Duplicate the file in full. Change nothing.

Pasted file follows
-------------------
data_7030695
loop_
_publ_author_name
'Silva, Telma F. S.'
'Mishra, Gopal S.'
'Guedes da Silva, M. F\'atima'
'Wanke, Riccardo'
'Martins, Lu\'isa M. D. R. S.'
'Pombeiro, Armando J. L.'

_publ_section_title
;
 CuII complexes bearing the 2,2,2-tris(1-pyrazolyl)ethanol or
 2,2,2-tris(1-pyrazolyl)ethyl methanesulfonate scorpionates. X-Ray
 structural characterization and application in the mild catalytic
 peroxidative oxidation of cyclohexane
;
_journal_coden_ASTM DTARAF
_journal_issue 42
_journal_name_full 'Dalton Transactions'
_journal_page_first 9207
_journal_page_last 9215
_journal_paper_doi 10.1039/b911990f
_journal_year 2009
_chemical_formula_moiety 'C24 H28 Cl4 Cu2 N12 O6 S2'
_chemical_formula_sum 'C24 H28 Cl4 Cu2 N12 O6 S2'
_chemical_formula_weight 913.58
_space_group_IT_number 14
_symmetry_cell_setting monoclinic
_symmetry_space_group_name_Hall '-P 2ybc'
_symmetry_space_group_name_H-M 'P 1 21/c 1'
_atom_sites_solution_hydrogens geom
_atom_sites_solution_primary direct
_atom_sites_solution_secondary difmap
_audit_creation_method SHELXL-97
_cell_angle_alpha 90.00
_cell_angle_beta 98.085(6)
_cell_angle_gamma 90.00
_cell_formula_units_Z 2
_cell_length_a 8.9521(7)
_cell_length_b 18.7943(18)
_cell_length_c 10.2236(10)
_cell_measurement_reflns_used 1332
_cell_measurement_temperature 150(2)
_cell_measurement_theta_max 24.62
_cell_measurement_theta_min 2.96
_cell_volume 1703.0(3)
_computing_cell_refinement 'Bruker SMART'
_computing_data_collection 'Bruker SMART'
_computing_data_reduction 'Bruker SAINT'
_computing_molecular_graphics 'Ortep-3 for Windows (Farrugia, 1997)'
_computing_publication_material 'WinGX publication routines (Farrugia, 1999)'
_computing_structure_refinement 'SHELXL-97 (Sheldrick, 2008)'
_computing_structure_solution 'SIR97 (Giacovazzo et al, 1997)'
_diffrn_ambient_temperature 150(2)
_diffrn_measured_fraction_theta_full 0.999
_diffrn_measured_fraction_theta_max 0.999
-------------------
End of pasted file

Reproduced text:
data_7030695
loop_
_publ_author_name
'Silva, Telma F. S.'
'Mishra, Gopal S.'
'Guedes da Silva, M. F\'atima'
'Wanke, Riccardo'
'Martins, Lu\'isa M. D. R. S.'
'Pombeiro, Armando J. L.'

_publ_section_title
;
 CuII complexes bearing the 2,2,2-tris(1-pyrazolyl)ethanol or
 2,2,2-tris(1-pyrazolyl)ethyl methanesulfonate scorpionates. X-Ray
 structural characterization and application in the mild catalytic
 peroxidative oxidation of cyclohexane
;
_journal_coden_ASTM DTARAF
_journal_issue 42
_journal_name_full 'Dalton Transactions'
_journal_page_first 9207
_journal_page_last 9215
_journal_paper_doi 10.1039/b911990f
_journal_year 2009
_chemical_formula_moiety 'C24 H28 Cl4 Cu2 N12 O6 S2'
_chemical_formula_sum 'C24 H28 Cl4 Cu2 N12 O6 S2'
_chemical_formula_weight 913.58
_space_group_IT_number 14
_symmetry_cell_setting monoclinic
_symmetry_space_group_name_Hall '-P 2ybc'
_symmetry_space_group_name_H-M 'P 1 21/c 1'
_atom_sites_solution_hydrogens geom
_atom_sites_solution_primary direct
_atom_sites_solution_secondary difmap
_audit_creation_method SHELXL-97
_cell_angle_alpha 90.00
_cell_angle_beta 98.085(6)
_cell_angle_gamma 90.00
_cell_formula_units_Z 2
_cell_length_a 8.9521(7)
_cell_length_b 18.7943(18)
_cell_length_c 10.2236(10)
_cell_measurement_reflns_used 1332
_cell_measurement_temperature 150(2)
_cell_measurement_theta_max 24.62
_cell_measurement_theta_min 2.96
_cell_volume 1703.0(3)
_computing_cell_refinement 'Bruker SMART'
_computing_data_collection 'Bruker SMART'
_computing_data_reduction 'Bruker SAINT'
_computing_molecular_graphics 'Ortep-3 for Windows (Farrugia, 1997)'
_computing_publication_material 'WinGX publication routines (Farrugia, 1999)'
_computing_structure_refinement 'SHELXL-97 (Sheldrick, 2008)'
_computing_structure_solution 'SIR97 (Giacovazzo et al, 1997)'
_diffrn_ambient_temperature 150(2)
_diffrn_measured_fraction_theta_full 0.999
_diffrn_measured_fraction_theta_max 0.999